Even if Aristotle hadn’t told us so, we’d have figured out that stories need a beginning, a middle, and an end. And the very fact that they do means that they’re going to need a tense—a temporal frame in which the sequence of events unfolds (E.M. Forster’s formula of “and then…and then…and then…”).
Generally, that’s going to mean you’ll be writing your fiction in the past tense. You’re going to be relating a story that started some time ago—eons, or just minutes—and that moves, through an escalating sequence of events, toward some conclusion. That’s why “Once upon a time” has been around so long—it sets up nicely for a straightforward, linear narrative, at the same time in promises us a surprising journey.
But lately it’s become fashionable to tell some stories in the present tense. “Jack goes to the counter and orders a bologna sandwich. He eats it outside. He wonders where bologna comes from.” Frankly, I find most such present-tense stories to be about that gripping. The idea, of course, is that the story will have a “You are there!” quality, a spontaneous, realistic, unfolding-before-your-very-eyes feel. But of course it’s not unfolding right right then and there—somebody wrote it and sent it to a publisher, and we all know that—so I find the pretense precious and vaguely annoying.
And although you wouldn’t think it, using the present tense also has a way of putting the story at a slight remove.
While the past tense allows us to move forward, at any pace we like, toward a future which is, in fact, our present (does that track?), the present tense roots us in the here and now. It negates the past, eliminates all but the immediate future, and slows the pace of the narrative.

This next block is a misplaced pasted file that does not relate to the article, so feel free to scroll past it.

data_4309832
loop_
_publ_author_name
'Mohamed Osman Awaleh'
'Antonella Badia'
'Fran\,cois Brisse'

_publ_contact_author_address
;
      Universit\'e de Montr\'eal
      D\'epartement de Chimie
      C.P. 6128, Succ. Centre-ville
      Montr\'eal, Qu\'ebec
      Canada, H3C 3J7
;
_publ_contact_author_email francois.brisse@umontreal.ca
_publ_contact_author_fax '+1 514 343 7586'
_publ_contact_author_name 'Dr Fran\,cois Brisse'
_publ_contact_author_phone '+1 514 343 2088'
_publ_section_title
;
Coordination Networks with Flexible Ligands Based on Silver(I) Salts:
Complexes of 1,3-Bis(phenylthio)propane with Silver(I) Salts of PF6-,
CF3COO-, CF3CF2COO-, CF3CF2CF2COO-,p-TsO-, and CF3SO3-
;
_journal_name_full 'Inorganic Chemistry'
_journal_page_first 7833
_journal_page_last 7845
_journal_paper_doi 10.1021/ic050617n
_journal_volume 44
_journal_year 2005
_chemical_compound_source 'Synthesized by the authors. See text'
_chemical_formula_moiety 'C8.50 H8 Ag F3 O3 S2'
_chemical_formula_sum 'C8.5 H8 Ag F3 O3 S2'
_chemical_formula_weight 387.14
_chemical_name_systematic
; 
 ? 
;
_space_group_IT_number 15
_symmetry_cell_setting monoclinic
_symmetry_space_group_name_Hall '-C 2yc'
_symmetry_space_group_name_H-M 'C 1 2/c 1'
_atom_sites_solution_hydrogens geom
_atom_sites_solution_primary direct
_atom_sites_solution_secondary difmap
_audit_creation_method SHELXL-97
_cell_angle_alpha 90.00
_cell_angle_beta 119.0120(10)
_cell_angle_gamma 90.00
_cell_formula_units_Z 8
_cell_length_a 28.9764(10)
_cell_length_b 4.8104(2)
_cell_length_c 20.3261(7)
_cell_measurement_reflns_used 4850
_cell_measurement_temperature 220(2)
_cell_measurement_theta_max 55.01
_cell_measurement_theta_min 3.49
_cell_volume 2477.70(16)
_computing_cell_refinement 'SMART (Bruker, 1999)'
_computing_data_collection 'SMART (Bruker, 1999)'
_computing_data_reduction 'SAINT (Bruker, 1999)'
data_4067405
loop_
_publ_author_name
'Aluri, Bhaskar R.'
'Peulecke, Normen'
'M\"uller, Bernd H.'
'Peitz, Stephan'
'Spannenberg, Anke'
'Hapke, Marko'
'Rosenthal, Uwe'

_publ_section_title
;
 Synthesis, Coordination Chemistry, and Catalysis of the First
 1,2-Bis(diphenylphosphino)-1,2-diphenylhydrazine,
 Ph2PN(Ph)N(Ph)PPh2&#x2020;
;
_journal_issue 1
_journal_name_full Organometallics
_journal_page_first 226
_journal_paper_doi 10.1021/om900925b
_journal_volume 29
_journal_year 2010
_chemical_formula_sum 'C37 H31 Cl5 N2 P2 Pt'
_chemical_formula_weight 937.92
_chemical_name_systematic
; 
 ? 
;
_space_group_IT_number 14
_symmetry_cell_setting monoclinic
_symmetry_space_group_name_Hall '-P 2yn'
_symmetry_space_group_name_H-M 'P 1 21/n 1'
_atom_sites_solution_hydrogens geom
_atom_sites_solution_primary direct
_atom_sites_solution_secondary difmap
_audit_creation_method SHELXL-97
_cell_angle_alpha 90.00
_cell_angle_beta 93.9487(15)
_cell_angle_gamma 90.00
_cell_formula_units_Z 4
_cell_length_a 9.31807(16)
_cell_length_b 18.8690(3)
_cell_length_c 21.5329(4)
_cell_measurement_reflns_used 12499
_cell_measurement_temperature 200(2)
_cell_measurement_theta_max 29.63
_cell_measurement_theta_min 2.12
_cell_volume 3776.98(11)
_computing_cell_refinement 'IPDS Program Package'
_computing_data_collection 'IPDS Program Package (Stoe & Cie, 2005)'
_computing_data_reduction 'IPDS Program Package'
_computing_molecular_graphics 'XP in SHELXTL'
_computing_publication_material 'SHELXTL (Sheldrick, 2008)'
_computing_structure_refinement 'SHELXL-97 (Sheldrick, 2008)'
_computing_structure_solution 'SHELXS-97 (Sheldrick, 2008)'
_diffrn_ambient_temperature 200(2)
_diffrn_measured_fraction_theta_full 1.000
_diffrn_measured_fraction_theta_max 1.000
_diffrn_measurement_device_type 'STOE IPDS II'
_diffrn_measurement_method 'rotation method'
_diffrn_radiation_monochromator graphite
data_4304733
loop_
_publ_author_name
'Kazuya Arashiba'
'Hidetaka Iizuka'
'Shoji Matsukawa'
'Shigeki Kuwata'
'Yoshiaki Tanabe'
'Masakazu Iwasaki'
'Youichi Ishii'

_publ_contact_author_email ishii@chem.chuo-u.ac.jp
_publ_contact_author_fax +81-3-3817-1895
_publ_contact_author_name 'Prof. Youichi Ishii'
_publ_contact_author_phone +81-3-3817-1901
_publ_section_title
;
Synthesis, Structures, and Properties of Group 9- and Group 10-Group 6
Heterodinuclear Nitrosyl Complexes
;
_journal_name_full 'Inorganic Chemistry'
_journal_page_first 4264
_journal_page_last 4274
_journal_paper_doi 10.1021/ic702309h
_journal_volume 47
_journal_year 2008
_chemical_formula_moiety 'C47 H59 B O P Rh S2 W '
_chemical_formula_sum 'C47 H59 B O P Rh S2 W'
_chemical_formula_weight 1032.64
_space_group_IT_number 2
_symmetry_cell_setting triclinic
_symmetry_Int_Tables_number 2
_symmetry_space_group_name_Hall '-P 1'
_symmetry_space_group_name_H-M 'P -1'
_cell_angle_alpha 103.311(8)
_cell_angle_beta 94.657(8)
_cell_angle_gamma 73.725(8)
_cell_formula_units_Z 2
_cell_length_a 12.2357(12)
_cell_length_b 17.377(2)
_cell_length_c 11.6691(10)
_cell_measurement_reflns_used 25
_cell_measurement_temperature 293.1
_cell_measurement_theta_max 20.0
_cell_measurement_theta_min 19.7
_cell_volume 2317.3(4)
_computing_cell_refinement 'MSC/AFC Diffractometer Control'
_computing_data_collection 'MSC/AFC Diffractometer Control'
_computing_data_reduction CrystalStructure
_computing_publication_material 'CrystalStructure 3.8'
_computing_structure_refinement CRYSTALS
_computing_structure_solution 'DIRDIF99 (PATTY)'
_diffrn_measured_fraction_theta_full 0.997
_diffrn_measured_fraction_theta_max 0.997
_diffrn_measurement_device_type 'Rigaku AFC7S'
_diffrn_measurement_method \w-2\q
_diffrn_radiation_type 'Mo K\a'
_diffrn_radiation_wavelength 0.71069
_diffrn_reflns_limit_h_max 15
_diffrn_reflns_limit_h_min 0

Screenplays are written in the present tense, always, but that’s because we’re not really meant to read them; they’re a series of images and scenes and lines of dialogue designed to unspool before us while we sit passively in our seats munching our vastly overpriced popcorn. As literature, screenplays hardly count; they’re more like a blueprint or a business plan.
Where present tense does come in handy is in things like technical or science writing. You don’t want to tell us where the screw went, you want to tell us where it goes. And when you’re writing, say, about the behavior of subatomic particles, you’re writing under the assumption that the little buggers are acting the same way, right now, as they always have and that they’ll go on doing it forever. The electron didn’t spin around the nucleus; it spins around it. Some things, like your prose, we assume to be eternal.